Posts Tagged ‘Paco De Lucía’
Update – I just wanted to post this photo of Paco playing his new Pepe Jr. guitar. I just wish I was there to hear it..
We just found out that Paco De Lucia has bought a new flamenco guitar from Pepe Romero Jr. Apparently when Paco was in Los Angeles to play at Disney Hall, Pepe Sr. showed him Pepe’s latest flamenco guitar (Pepe Jr. was out of town), and the long and short of it was w that Paco decided to keep that guitar. There’s more to the story, as you can hear in the video here of Pepe Jr. playing the guitar in our showroom. Pepe Jr. was recently telling me that he’d like to increase his output of flamencos but that he keeps getting orders for classicals, so I imagine this will help balance things out some. Check out the video to hear the guitar and Pepe Jr. talking about it and about Paco’s decision to keep it, and check out the guitar itself here.
One of the questions we’re asked a lot is ‘what’s the big deal about Conde guitars?’. Certainly no other name in flamenco guitars is quite as well known as Conde, and the reason is actually pretty simple – no other guitars are played by as many of the top flamenco players in Spain. Paco de Lucia has played a Conde since the beginning of his career (and many players from the generation before Paco played them as well), and while Paco has surely had a huge influence on almost every flamenco guitarist since, it’s hard to imagine that he’s the only reason so many great players play Condes. So I’ve put together some videos of just a few of the great players who play these guitars, and I’ll put up more soon. For starters here are Melchor de Marchena, a very young Paco de Lucia, Tomatito with Camarón, Pepe Habichuela, Gerardo Nuñez and Moraito, all playing their Condes. I’ve left out plenty of great players, but this feels like a good start.
Also check out Felipe Conde’s bio here. Felipe is the heir to the Conde tradition and we’re very happy to represent him here in the US.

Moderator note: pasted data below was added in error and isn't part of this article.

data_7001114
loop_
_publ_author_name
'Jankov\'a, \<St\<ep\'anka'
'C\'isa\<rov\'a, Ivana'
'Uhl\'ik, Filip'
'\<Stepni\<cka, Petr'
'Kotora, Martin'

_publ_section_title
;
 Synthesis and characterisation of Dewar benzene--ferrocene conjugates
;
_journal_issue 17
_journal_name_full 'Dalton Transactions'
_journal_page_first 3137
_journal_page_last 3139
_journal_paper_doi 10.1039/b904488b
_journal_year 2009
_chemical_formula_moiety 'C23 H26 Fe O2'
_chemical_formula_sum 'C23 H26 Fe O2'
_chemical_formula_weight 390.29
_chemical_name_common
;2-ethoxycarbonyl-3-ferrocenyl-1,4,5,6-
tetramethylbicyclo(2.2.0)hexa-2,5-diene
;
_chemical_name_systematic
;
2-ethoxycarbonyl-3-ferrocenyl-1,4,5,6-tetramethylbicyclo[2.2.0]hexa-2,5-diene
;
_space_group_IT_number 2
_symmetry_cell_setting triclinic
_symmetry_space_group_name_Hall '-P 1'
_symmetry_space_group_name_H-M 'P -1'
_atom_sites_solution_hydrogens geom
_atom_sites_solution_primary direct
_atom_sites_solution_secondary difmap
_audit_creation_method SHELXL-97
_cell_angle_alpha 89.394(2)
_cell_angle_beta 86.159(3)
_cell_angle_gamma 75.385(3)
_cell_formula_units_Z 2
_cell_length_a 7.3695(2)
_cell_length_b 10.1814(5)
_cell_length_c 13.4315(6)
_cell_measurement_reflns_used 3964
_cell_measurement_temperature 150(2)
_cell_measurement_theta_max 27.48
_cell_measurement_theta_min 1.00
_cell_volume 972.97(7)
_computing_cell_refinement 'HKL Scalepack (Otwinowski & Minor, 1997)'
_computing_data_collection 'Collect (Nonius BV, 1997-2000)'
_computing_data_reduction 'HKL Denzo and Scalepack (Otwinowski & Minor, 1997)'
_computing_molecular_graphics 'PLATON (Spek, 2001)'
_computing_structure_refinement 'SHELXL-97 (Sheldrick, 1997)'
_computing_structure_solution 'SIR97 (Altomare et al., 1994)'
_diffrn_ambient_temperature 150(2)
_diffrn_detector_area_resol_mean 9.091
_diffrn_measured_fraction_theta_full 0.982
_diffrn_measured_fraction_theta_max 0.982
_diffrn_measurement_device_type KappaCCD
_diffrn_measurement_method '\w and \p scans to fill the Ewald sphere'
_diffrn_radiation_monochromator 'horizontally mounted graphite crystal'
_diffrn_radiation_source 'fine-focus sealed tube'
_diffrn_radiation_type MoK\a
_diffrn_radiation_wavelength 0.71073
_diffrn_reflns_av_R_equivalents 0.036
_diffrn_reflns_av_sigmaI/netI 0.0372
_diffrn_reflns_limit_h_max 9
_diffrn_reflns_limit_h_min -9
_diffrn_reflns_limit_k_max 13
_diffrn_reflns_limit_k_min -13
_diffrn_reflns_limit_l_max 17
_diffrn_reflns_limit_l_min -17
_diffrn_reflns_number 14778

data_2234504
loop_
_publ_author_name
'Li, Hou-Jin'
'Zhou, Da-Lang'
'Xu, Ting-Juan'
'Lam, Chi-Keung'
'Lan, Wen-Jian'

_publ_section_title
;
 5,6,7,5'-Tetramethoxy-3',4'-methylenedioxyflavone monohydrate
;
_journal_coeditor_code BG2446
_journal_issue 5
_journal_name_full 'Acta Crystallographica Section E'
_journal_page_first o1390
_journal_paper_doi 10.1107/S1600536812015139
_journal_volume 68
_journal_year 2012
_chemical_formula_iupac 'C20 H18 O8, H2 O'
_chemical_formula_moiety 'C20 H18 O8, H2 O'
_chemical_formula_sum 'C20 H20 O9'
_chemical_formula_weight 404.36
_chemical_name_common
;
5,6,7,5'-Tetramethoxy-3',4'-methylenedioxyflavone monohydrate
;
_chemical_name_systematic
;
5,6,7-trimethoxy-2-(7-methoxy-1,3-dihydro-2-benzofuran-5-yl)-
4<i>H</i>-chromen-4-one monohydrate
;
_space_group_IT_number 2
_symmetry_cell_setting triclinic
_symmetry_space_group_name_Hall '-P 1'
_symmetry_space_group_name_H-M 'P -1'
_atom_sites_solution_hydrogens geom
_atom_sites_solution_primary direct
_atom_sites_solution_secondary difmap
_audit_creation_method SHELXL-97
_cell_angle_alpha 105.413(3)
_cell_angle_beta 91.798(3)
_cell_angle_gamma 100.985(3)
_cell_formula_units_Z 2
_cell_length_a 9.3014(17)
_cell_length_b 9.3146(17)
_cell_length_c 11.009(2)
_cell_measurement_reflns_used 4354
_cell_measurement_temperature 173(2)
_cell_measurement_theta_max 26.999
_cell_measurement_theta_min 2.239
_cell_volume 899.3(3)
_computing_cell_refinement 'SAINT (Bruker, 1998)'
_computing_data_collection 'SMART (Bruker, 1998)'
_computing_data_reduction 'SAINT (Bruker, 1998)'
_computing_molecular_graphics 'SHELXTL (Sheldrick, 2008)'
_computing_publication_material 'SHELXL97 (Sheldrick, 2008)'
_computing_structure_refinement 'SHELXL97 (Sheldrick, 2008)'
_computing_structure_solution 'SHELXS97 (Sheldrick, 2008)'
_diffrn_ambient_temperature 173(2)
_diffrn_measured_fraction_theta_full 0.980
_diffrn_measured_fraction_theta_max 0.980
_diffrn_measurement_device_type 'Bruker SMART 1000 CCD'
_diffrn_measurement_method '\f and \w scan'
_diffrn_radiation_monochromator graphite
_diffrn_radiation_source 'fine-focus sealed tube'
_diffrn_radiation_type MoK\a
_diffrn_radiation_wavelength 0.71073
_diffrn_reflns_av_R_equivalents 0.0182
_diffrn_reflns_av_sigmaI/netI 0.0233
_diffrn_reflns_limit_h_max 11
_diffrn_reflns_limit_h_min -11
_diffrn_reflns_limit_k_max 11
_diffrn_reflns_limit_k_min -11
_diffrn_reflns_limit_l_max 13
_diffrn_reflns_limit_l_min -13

We’ve got a traditional blanca with mechanical pegs coming in any day now from Erez Perelman. These are fantastic guitars – Paco De Lucia ordered one recently, and you can watch the video of their first meeting here. We’ve got some great photos of the guitar that Erez sent us as well as video of Angel Romero playing one of Erez’s classical guitars at a concert in Israel.
If you build flamenco guitars the dream is to have Paco De Lucia play one of your guitars, and I imagine you try not to allow yourself to hope that he’ll like it enough to actually want one. But when Erez Perelman put a guitar in Paco’s hands Paco just kept playing it and saying how much he liked it, then how great it would be to record on, and now Paco’s manager has contacted Erez in order to get a guitar for Paco to record with! Not that we’re surprised, given the quality of the guitars that Erez has been sending us.. My favorite comment that Paco makes in the videos is ‘it sounds old’.
Among his many claims to fame, which include being part of that wave of flamencos who made it an international thing in the ’60s, Jose Greco gave Paco De Lucia his first steady gig touring when he was just 13. I’m guessing that the responses to this video will be either: a) Too theatrical; b) That’s exactly what flamenco is supposed to be like; or c) Wow, that’s outdated. Now that I’ve poisoned your opinion by giving you my three options, let’s see what you think.
So Paco De Lucia was controversial. Apparently still is in some circles. And his sextet was probably the biggest reason for that. As much as his compositions were evolving, it was the addition of bass and a horn that seems to have really pushed people over the edge (the rest of the sextet is cante, another guitar and percussion/dance, so not too controversial there, I hope). There was no Rite of Spring style riot that I know of, but man were some people upset.
When I was coming up the sextet already existed, and it was just one more part of this music I was falling in love with, so no big deal as far as I was concerned. But if you haven’t seen/heard the sextet you should so you can judge for yourselves. This is a clip from Carlos Saura’s movie ‘Flamenco’ from 1995. Oh, and sometimes there are seven people in the sextet. Or more. Or less. Sextet is a state of mind.
About 20 years ago, when Jeronimo Maya was around this age, I got to see a show at Carnegie Hall (I think, I could be wrong on that) where Sabicas, Paco De Lucia and a very young Jeronimo each played solo. It was billed, appropriately, as three generations of flamenco guitar. It was one of Sabicas’ last live performances and one of those experiences I’ll never forget. Anyway, this video will show you a little of why Jeronimo Maya, at that age, was considered to be in the same category as the Sabicas and Paco.
OK – so here we have a serious guitar god matchup (with all due respect to Mr. Clapton): John Williams & Julian Bream vs. Paco De Lucia and Ramon De Algeciras (Paco’s recently departed older brother and one of the people who taught Paco how to play in the first place) – classical vs. flamenco to decide this thing once and for all. Both teams are playing Manuel de Falla’s ‘La Vida Breve.’